The right to housing and the protections against forced displacement do not prevent governments from acquiring land for public use, however it places restrictions on the process through which these projects are carried out.Governments are obliged to involve the affected population in the decision-making process, to fully consider their needs, and minimize the scale of displacement.
The 2012 Egyptian Constitution guarantees the right to housing in Article 68.It reads:
Adequate housing, clean water and healthy food are guaranteed rights.
The state adopts a national housing plan, its basis in social justice, the promotion of independent initiatives and housing cooperatives, and the regulation of the use of national territory for the purposes of construction, in accordance with public interest and with the rights of future generations. 
Housing experts have raised several objections to this article: 1) it is generic and vague and does not address Egyptian housing, but rather conforms to international conventions to which Egypt is already party (see above), 2) it does not list the standards of adequate housing by which to measure the fulfillment of the right, and 3) it does not mention the government’s obligation to citizens who cannot afford adequate housing. Egypt will continue to need to seek innovative strategies to implement “adequate housing” and dialogues must begin with affected constituencies, experts, civil society, and government officials to devise immediate plans to confront this difficult challenge.
Since the 1980s, the central government has pursued a policy of deconcentration for Cairo, building 20-40 new desert cities (in various stages of development) on state-owned land. These desert cities were intended to function as centers of industry and absorb the majority of Cairo’s population growth. However, they were often ill-conceived land-grabs by the well-heeled and military elite and the projected population growth has failed to materialize, further exacerbating the housing situation in the region. Further, much of the development in these new cities, which promise security, tranquility, and less pollution, cater to upper-class residents and ignore the needs of the lower and middle class residents. Many of these new cities are largely vacant because of land speculation and over-supply.
The government, at times, has used forced evictions to relocate residents to peripheral areas of the city without any amount of citizen consultation or participation in the process. These evictions were not only unpopular and a violation of human rights, but they have done little to stem the flow of migrants to the center of the city. This approach ignores the social aspects of informal settlements and the culture of the sha`b, where neighbors are sometimes willing to sacrifice their personal needs for the benefit of the neighbors or the needy.The street culture in sha`bi areas is central to the vibrancy of these areas—weddings, funeral customs, working, playing, socializing, and commerce are all tied to these public spaces and social capital, which are destroyed when communities are displaced to other areas.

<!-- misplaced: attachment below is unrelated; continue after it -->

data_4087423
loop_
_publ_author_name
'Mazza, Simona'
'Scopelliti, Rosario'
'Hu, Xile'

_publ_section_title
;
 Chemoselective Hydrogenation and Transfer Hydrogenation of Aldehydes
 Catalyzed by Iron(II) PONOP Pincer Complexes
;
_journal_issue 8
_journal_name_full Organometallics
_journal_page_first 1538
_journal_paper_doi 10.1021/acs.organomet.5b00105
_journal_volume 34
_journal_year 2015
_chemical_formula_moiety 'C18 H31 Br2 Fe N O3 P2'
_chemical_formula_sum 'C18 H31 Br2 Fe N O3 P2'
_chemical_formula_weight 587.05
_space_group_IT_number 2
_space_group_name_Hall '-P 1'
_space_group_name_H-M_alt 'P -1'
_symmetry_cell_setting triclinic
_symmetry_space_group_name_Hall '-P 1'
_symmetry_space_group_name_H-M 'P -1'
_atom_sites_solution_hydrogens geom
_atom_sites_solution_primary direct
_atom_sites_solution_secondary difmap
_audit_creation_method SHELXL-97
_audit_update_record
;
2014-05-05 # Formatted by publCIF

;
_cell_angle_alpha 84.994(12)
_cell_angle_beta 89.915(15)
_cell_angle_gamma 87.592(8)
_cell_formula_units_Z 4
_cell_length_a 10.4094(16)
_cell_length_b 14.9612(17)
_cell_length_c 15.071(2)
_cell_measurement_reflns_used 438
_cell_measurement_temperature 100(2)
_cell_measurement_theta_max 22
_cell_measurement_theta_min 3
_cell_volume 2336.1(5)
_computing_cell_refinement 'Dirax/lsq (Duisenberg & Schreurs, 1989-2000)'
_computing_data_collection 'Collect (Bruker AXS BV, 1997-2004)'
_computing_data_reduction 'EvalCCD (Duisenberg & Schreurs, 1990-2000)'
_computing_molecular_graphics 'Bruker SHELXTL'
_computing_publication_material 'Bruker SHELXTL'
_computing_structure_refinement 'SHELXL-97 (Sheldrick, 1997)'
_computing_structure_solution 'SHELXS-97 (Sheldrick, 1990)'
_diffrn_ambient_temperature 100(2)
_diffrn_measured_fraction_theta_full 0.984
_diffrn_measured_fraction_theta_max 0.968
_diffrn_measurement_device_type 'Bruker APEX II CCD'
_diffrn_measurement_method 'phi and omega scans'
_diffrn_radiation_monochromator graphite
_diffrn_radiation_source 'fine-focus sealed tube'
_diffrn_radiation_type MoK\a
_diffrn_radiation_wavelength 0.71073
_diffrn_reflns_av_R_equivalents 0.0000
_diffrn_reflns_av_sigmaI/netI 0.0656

The first step for the government is to recognize the significance of the informal areas of the city, the assets communities in these communities, and help these communities continue to improve their living condition. These settlements include the middle class as well as the poor and collectively, they have invested billions in their communities and continue to improve them. Rooftops, building entrances, stairwells, and restricted access residential streets are managed by the communities. The public streets with vehicular access, for which informal areas get their bad reputation as “uncivilized” or “dirty,” are beyond the scope of the community to maintain. It is these transportation arteries, which constitute just 20 percent of public space, that require the attention of the state.
There are many countries throughout the world that guarantee the Right to Housing in their constitutions. We recognize that there are many questions as to the role of the government in providing housing to the population. Should they build housing themselves as under the 2005 National Housing Program for Youth, an approach that is unlikely to keep pace with growing demand? Should the government provide subsidies to private developers to build affordable housing? Or should the government intervene in the mortgage market to allow residents to leverage the necessary capital to build their own homes? Saddling the lower classes with debt will likely do little to improve their housing situation if they do not have the income to sustain themselves through the life of the loan.
The Right to Housing is difficult to fulfill and touches on every other major aspect of urban governance. However, it is the bedrock of a socially just and sustainable society.
Constitutional Court of South Africa. 2000. Government of the Republic of South Africa and Others versus Irene Grootboom and Others. (11) BCLR, 1169 (CC).http://www.saflii.org/za/cases/ZACC/2000/19.pdf